ICBioethics Blog 

Differentiating between Addiction and Dependency

Written by: Leah Jeunnette, Ph.D.(c)

Addiction is made up of many aspects.  The most important being that it is a multidimensional concept that involves varying factors, physiological, psychological and social.  It differentiates itself from dependency based upon the many dimensions of its nature.

Addiction is discussed, debated and affects millions of people each year.  Addiction is a complex chronic disease that is multidimensional. Addiction occurs with repeated drug use is rewarded and triggers biological changes that involves cravings or compulsions and continues despite harm that the drug use causes.  It involves a compulsion to obtain and use the drug no matter the harms and is taken regardless of the consequences.  Addiction goes beyond the idea of being physically dependent or developing a tolerance for a substance; it involves behaviors that are out of the societal or cultural norm.  Those who suffer from addiction act in ways to obtain the drug of choice; the addiction has become the driving force behind their actions.

Addiction differentiates itself from dependency because of the push by major groups.  The definitions of dependency and addiction provided by the World Health Organization and the American Psychiatric Associate have undergone an evolution to create this distinction.  While dependency is part of addiction, addiction is not a part of dependency.   Dependency is a physical reliance on a drug.  It can be coupled with anxiety and some psychological factors as well.  However, dependency differs from addiction because there is no compulsion factor.  Physical dependence on a substance does not mean a change in behavior outside of societal norms.  Dependency does the opposite; it restores some semblance of normalcy to the person.   One of the simplest examples is chronic pain.  A patient may request medication to treat a chronic lower back pain.  He or she may physically be dependent on the medication to relieve the chronic lower back pain; stopping the medication means the return of the pain and even the symptom of withdrawal.  This does not mean that the patient is addicted to the drug.  The dependency here is physical and may even be psychological, but does not include a compulsion or an impaired control.  Addiction also differs from dependency because of the possibility of harm.  Physical dependency does more benefit than harm.  The side effects that comes with the drugs,  if the dosage is correct, are minimally harmful.  It provides relief from the pain.  Addiction however causes harm, and behaviors continue despite the risk of continued harm.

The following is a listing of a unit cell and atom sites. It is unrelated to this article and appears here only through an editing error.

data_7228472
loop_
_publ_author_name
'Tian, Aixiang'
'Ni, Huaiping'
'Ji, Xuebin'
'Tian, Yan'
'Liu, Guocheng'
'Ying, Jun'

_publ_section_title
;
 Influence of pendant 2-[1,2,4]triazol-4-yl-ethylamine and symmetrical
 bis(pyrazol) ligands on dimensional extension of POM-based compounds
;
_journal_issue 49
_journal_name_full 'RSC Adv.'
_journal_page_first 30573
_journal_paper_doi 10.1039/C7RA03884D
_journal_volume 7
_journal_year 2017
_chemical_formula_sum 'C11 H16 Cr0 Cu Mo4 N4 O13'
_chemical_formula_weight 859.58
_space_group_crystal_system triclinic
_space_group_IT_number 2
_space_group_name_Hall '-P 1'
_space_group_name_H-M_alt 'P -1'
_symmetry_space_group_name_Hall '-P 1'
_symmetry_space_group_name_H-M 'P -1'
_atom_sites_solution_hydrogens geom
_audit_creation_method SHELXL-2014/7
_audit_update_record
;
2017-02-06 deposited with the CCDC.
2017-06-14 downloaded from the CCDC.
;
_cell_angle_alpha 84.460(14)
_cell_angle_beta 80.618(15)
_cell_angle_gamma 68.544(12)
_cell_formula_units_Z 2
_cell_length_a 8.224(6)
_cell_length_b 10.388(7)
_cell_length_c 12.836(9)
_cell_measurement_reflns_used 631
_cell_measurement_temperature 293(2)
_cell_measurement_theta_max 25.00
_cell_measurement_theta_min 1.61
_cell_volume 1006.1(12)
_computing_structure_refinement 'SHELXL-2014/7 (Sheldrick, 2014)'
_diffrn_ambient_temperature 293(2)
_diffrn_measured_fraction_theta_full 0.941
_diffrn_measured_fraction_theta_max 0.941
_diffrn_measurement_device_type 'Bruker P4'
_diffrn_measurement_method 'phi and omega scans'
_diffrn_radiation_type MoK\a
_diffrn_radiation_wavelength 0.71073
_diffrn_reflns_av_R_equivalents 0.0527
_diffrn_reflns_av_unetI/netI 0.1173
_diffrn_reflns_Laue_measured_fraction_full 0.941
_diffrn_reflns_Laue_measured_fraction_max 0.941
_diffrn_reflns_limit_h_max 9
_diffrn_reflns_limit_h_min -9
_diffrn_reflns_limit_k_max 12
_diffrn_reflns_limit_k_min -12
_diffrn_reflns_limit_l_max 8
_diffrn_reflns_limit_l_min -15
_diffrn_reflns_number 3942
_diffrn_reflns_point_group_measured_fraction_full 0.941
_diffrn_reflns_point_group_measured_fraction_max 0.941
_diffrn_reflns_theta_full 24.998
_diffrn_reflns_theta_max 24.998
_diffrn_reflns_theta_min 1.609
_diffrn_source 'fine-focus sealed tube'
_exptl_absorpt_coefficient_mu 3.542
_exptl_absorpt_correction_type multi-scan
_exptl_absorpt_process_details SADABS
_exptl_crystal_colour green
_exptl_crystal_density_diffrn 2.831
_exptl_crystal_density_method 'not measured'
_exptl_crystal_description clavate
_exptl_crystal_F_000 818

The major ethical difference goes beyond benefit and harm to intentions.  With physical dependency alone, one has the intention of relieving pain or whatever the reason for taking the medication.  With addiction, there is a sense of relieving pain, but intention goes beyond that.  Addiction to medication provides pleasure and relief for more than physical ailments.  Addiction also creates the intention of getting relief at all costs.  Dependency seeks to only relieve the physical.  Trying to determine the intentions of a physician, patient or family at the end of life is critical to discussion too, but cannot be relied upon to provide a solution.  People who murder clearly have negative intentions.  Palliative care intends to relieve the suffering of the patients, while addiction may be the unintended result.  The action of medicating the patient is not morally wrong, and the bad effect does not cause the good effect.   Though the argument for double effect is successful in the case of palliative care, it is not necessary to justify the provision of the medication.  If palliative care is done correctly, then the medication is given proportional to the pain and suffering of the patient.  The patient gets the relief from pain and suffering.  This is seen heavily in the palliative care setting.

Mitch GennusoComment